between 1932 and 1936 (around $28 million in today’s dollars). In a 2010 article in the University of Pennsylvania’s
Journal of Business Law, Alexander Mehra, a lawyer, argued
that this was likely due to several restrictions contained
in the original text of section 13(3). First, Reserve Banks
were only authorized to lend to individuals and businesses
against the same type of collateral that they accepted for
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lending to banks — short-term loans originating from
commercial activity. Businesses, individuals, and investment banks were unlikely to have this type of collateral,
making them ineligible for loans from the Fed.
Second, each loan required the approval of five of the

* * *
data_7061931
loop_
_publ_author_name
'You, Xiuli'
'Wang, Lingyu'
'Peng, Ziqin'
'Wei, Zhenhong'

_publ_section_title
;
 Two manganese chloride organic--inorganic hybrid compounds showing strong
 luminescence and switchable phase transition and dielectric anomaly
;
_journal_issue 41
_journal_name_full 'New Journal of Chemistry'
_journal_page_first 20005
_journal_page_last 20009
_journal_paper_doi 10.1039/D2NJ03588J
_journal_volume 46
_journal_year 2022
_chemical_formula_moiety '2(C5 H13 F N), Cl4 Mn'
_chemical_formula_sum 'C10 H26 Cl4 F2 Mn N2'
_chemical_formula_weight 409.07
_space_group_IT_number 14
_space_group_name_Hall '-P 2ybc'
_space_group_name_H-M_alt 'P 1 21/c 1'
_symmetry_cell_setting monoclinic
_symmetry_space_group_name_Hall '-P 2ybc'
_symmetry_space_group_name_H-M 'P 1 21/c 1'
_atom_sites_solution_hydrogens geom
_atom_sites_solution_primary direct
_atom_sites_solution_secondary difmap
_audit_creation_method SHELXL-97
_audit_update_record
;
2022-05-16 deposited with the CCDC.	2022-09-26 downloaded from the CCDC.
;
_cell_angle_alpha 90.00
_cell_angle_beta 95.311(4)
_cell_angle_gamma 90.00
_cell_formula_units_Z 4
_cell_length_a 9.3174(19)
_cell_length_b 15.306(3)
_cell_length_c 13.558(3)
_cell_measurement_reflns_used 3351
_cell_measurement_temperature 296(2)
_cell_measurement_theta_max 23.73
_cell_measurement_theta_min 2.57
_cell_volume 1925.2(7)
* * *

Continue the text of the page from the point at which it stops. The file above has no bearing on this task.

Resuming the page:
Fed’s governors, a difficult procedural hurdle to clear.
Finally, Congress had also created the Reconstruction
Finance Corporation (RFC) in 1932. The RFC was a
government-sponsored enterprise also tasked with making
loans to individuals and businesses. Those loans were generally available at more favorable terms than loans from the
Fed, which may further explain why the Fed had few takers.
Another reason section 13(3) saw little use was that
it was soon superseded by a further amendment to the
Federal Reserve Act in 1934 — the addition of section
13(b). That amendment placed fewer restrictions on
the Fed’s ability to lend to businesses and saw much
wider use. In the first year and a half, the Fed made
nearly 2,000 section 13(b) loans totaling $124.5 million
($2.3 billion today).
The Fed’s Board of Governors was initially supportive of these new lending powers, stating in a 1934 press